Everybody wants to be able to take great photos of people. Many get upset because they just can't seem to get it right – what is it that professional photographers do that they can't? Don't worry, there are a few simple tips that will have you on your way to great portrait photography in no time.
This can solve MAJOR problems. Most people with digital cameras don't pay enough attention to their lighting. First: Don't use your flash. You'll get really dark backgrounds, really bright subjects, ugly shadows, and uneven yet even light. Unflattering on anybody. Instead, take advantage of the light available to you. If you're doing photography for a job, invest in some good studio lights. If you're just doing it out on the town with some friends, use a streetlamp nearby. Some interesting ideas I've seen have been people wrapped in Christmas lights, or holding a camera near their face to create a glow. Natural light during the daytime is beautiful. But don't just rely on your flash, or your photos will come out terribly.
Another big step is posing. One of the most often overlooked thing is hands. If your subject is posing nicely but the hands are just sitting there, not placed or anything, it's rather distracting and takes away from the image. Make sure the fingers aren't pointed towards the camera; you should only see the sides. Also, fingers should bend at all joints. Never rest a head on a first. Another thing: Shoulders. Never have the subject's shoulders square with the shot. Tilt them away, or angle them. It makes the proportions look better and keeps the photo balanced. You can do all sorts of creative poses, but pay attention to how it looks in the frame before you snap the picture.
Pay. Attention. To. The. Background. A photo of a pretty lady would look much nicer with a background of pink flowers than a trashcan in the neighbor's yard. Look at the whole background – across the street, above your line of vision, whatever's in the frame. You don't want an ugly van in the background of an otherwise nice shot.
There are many "rules" for composition, but rules were made to be broken. These rules, when followed, are usually pretty good, but are not set in stone. One is the "rule of thirds" – if you divide your photo into thirds both ways, your point of focus should fall on an intersection of lines. Another rule is "give your subject space to look into". If you have the subject off to the side and they're looking in some direction other than the camera, make sure the negative space is where they're looking. Don't have them looking off the side of the frame that they're closest to. As I said, nothing is set in stone, so play around with angles and composition. Fill the whole frame or only a tiny bit of it. Do something unique.
- Camera settings
First off, I HIGHLY recommend getting a DSLR camera. They're expensive, but worth the money. Canon, Nikon, and Olympus all make very good cameras. These allow you to manually adjust settings, change lenses, and do many many things that you can't do with point and shoots. I do understand that it's not necessary or possible for some people to get DSLRs though, so in that case, most point and shoots allow you to manually adjust some settings. Learn about aperture, exposure, and shutter speed. Here's a quick overview: Aperture is how wide your lens is open. If you have a wide aperture, you'll have a small depth of field, and vice versa. Aperture is expressed in f-stops; f1, f2, f3, etc. F2.8 is a wide aperture, f32 is a narrow aperture. Exposure is the amount of light that goes into the camera in a single shot. If you expose too long, the photo will be white and washed out; expose too short and the picture will be dark. Shutter speed is the amount of time the shutter is exposed to light and is usually measured in fractions of a second. Learn how to use these and you'll be well on your way to better photos. If you're taking headshots, a wider aperture is suggested: it'll give you a blurry background and an in-focus subject. Also, while we're talking about focus, if you can manually adjust the focus point on your camera, try to put it on the subject's eye. This will make that part very sharp and makes very interesting photos. If you do get a DSLR, make sure to invest in a good lens too.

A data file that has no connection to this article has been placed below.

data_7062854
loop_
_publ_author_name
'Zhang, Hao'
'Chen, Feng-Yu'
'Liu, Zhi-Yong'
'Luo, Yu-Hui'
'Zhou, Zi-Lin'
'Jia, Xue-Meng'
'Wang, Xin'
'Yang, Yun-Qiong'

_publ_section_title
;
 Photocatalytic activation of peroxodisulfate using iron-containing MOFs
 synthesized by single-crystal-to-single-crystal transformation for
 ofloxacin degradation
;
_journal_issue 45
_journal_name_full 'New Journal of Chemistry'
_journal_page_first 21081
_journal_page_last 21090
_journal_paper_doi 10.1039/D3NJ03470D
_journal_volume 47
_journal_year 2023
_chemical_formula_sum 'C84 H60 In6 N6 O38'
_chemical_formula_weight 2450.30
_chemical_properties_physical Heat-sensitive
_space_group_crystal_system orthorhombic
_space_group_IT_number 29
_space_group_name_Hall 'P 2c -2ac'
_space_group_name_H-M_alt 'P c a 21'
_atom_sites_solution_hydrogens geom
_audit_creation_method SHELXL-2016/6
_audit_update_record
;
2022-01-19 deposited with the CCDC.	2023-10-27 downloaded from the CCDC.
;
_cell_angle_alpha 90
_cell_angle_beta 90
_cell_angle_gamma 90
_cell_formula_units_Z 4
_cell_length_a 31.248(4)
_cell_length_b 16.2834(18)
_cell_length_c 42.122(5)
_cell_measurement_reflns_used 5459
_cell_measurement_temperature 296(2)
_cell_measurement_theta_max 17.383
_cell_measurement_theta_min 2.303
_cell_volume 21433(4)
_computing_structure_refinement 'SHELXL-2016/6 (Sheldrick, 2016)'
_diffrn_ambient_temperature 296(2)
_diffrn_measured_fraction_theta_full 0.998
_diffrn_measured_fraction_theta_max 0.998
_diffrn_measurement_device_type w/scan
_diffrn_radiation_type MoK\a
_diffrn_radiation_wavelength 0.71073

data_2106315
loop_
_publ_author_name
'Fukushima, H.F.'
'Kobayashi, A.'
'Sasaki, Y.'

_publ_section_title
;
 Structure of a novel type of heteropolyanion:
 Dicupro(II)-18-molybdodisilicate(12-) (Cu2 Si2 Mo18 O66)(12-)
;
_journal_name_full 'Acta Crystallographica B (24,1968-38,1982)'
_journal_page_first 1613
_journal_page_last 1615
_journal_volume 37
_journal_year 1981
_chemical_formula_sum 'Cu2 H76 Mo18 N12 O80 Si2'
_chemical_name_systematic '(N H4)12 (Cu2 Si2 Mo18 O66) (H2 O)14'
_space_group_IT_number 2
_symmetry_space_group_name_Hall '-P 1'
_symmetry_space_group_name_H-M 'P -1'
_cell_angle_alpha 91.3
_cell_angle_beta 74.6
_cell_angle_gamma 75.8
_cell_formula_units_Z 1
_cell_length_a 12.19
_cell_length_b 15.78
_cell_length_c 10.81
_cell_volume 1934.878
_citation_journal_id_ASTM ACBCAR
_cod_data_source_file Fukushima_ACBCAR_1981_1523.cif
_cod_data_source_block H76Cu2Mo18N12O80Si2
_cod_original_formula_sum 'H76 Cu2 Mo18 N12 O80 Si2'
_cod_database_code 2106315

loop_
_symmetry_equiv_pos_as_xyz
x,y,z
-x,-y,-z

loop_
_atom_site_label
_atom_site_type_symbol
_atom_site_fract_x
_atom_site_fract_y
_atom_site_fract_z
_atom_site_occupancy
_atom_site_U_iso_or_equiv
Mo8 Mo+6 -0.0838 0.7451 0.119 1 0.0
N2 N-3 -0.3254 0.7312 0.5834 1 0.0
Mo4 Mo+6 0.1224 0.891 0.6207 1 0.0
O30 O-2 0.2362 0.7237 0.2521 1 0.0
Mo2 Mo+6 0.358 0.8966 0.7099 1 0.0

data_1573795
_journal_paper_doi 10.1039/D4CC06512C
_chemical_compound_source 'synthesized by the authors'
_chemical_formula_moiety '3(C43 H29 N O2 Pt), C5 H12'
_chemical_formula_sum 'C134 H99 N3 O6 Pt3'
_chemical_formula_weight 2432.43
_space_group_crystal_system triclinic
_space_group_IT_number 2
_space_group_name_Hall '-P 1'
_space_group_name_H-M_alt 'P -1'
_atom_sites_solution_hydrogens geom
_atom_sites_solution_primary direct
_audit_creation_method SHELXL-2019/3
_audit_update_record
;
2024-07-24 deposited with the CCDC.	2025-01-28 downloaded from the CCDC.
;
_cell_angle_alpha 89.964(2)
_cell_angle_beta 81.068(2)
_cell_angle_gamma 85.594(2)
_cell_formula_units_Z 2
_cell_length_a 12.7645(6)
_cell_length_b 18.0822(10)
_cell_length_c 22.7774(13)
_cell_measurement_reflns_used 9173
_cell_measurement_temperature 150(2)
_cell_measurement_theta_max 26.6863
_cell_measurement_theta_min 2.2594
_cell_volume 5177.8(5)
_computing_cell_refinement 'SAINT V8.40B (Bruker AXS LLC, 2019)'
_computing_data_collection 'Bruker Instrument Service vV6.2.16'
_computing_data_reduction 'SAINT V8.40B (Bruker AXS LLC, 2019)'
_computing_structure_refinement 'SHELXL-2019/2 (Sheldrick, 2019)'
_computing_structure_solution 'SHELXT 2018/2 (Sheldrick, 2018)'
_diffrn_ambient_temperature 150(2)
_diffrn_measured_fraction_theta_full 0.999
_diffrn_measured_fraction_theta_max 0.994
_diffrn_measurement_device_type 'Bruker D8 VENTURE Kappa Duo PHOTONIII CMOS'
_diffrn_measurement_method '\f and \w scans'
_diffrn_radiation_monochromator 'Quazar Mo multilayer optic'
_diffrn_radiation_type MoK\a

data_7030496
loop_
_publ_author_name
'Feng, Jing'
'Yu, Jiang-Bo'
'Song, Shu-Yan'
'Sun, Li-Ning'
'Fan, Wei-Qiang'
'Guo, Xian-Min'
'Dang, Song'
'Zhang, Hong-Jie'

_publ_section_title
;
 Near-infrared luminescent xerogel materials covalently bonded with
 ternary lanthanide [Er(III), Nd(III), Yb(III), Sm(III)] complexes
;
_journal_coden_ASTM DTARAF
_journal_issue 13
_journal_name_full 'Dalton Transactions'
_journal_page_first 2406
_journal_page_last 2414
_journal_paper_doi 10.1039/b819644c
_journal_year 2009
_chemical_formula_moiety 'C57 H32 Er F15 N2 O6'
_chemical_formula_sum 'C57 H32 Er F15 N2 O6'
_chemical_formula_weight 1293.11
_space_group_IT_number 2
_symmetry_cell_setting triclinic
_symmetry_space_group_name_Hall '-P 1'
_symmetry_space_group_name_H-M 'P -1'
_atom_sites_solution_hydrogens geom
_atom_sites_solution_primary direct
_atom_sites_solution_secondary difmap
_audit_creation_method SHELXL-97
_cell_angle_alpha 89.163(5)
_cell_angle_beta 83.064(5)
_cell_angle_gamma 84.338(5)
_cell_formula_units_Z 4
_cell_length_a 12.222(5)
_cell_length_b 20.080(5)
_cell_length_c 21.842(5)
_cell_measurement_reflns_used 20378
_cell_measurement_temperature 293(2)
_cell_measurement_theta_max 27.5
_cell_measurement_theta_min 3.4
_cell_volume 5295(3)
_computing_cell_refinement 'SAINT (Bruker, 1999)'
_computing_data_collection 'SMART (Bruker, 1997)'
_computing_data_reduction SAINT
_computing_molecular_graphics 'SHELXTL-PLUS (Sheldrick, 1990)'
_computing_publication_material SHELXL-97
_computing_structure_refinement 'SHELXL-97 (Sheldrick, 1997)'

Yes, I said it: Photoshop. Most photographers do edit their pictures; they don't come out of the camera as amazing as you see them. Color, levels, contrast, etc. is all adjusted in graphic design programs. Some people can't afford Photoshop or Adobe Lightroom, and that's understandable. I personally prefer Paint Shop Pro by Corel. It is MUCH cheaper and does the same things as Photoshop. It's easier, in my opinion. Learn about making adjustments to your pictures – they don't have to be full-out edited, but if you adjust the contrast or bump the saturation once in a while, it'll improve your pictures a tenfold.
Props can make or break a photo. They add interest and tell a story. If you have a little girl looking out the window with a sad expression, the picture would be so much better if she was limply holding onto a raggedy stuffed animal. See what I mean? Props are important.
There are millions of photography books, magazines ("Popular Photography" is my favorite) and internet tutorials that are amazingly helpful. Look up a few of them and see what you find. I hope you've learned something from this article; good look on your photography!